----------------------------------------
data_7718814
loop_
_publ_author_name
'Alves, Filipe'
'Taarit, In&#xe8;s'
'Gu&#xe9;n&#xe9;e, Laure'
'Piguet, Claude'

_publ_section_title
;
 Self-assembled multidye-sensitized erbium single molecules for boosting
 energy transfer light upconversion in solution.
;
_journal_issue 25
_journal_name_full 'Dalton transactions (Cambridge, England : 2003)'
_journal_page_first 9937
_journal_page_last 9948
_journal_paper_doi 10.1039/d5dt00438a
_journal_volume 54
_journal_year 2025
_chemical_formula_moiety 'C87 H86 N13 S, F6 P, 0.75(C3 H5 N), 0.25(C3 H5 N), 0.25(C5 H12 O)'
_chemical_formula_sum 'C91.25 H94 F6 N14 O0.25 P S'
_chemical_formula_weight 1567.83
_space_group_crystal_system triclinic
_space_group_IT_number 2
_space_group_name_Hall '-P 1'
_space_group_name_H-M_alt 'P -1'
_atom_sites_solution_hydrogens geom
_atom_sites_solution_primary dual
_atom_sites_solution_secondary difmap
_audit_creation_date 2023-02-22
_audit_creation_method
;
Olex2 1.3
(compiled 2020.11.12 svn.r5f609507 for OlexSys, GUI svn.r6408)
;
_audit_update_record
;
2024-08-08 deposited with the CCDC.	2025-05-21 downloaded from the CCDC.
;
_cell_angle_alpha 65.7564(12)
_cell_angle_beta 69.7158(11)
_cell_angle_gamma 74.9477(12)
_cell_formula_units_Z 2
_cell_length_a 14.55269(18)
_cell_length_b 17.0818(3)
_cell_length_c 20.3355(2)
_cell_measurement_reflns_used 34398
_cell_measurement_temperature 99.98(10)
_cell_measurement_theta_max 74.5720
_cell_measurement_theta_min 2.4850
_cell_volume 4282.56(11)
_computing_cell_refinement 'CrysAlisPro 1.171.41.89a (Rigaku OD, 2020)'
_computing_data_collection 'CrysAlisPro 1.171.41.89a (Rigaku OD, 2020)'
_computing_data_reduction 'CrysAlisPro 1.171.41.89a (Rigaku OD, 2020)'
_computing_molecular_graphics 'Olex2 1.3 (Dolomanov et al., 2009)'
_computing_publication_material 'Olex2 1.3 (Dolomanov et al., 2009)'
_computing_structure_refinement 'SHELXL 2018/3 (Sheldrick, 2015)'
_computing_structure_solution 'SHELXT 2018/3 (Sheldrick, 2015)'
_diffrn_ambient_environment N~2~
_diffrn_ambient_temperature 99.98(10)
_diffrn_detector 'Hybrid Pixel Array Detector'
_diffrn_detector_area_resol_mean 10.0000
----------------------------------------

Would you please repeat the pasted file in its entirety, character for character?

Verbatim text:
data_7718814
loop_
_publ_author_name
'Alves, Filipe'
'Taarit, In&#xe8;s'
'Gu&#xe9;n&#xe9;e, Laure'
'Piguet, Claude'

_publ_section_title
;
 Self-assembled multidye-sensitized erbium single molecules for boosting
 energy transfer light upconversion in solution.
;
_journal_issue 25
_journal_name_full 'Dalton transactions (Cambridge, England : 2003)'
_journal_page_first 9937
_journal_page_last 9948
_journal_paper_doi 10.1039/d5dt00438a
_journal_volume 54
_journal_year 2025
_chemical_formula_moiety 'C87 H86 N13 S, F6 P, 0.75(C3 H5 N), 0.25(C3 H5 N), 0.25(C5 H12 O)'
_chemical_formula_sum 'C91.25 H94 F6 N14 O0.25 P S'
_chemical_formula_weight 1567.83
_space_group_crystal_system triclinic
_space_group_IT_number 2
_space_group_name_Hall '-P 1'
_space_group_name_H-M_alt 'P -1'
_atom_sites_solution_hydrogens geom
_atom_sites_solution_primary dual
_atom_sites_solution_secondary difmap
_audit_creation_date 2023-02-22
_audit_creation_method
;
Olex2 1.3
(compiled 2020.11.12 svn.r5f609507 for OlexSys, GUI svn.r6408)
;
_audit_update_record
;
2024-08-08 deposited with the CCDC.	2025-05-21 downloaded from the CCDC.
;
_cell_angle_alpha 65.7564(12)
_cell_angle_beta 69.7158(11)
_cell_angle_gamma 74.9477(12)
_cell_formula_units_Z 2
_cell_length_a 14.55269(18)
_cell_length_b 17.0818(3)
_cell_length_c 20.3355(2)
_cell_measurement_reflns_used 34398
_cell_measurement_temperature 99.98(10)
_cell_measurement_theta_max 74.5720
_cell_measurement_theta_min 2.4850
_cell_volume 4282.56(11)
_computing_cell_refinement 'CrysAlisPro 1.171.41.89a (Rigaku OD, 2020)'
_computing_data_collection 'CrysAlisPro 1.171.41.89a (Rigaku OD, 2020)'
_computing_data_reduction 'CrysAlisPro 1.171.41.89a (Rigaku OD, 2020)'
_computing_molecular_graphics 'Olex2 1.3 (Dolomanov et al., 2009)'
_computing_publication_material 'Olex2 1.3 (Dolomanov et al., 2009)'
_computing_structure_refinement 'SHELXL 2018/3 (Sheldrick, 2015)'
_computing_structure_solution 'SHELXT 2018/3 (Sheldrick, 2015)'
_diffrn_ambient_environment N~2~
_diffrn_ambient_temperature 99.98(10)
_diffrn_detector 'Hybrid Pixel Array Detector'
_diffrn_detector_area_resol_mean 10.0000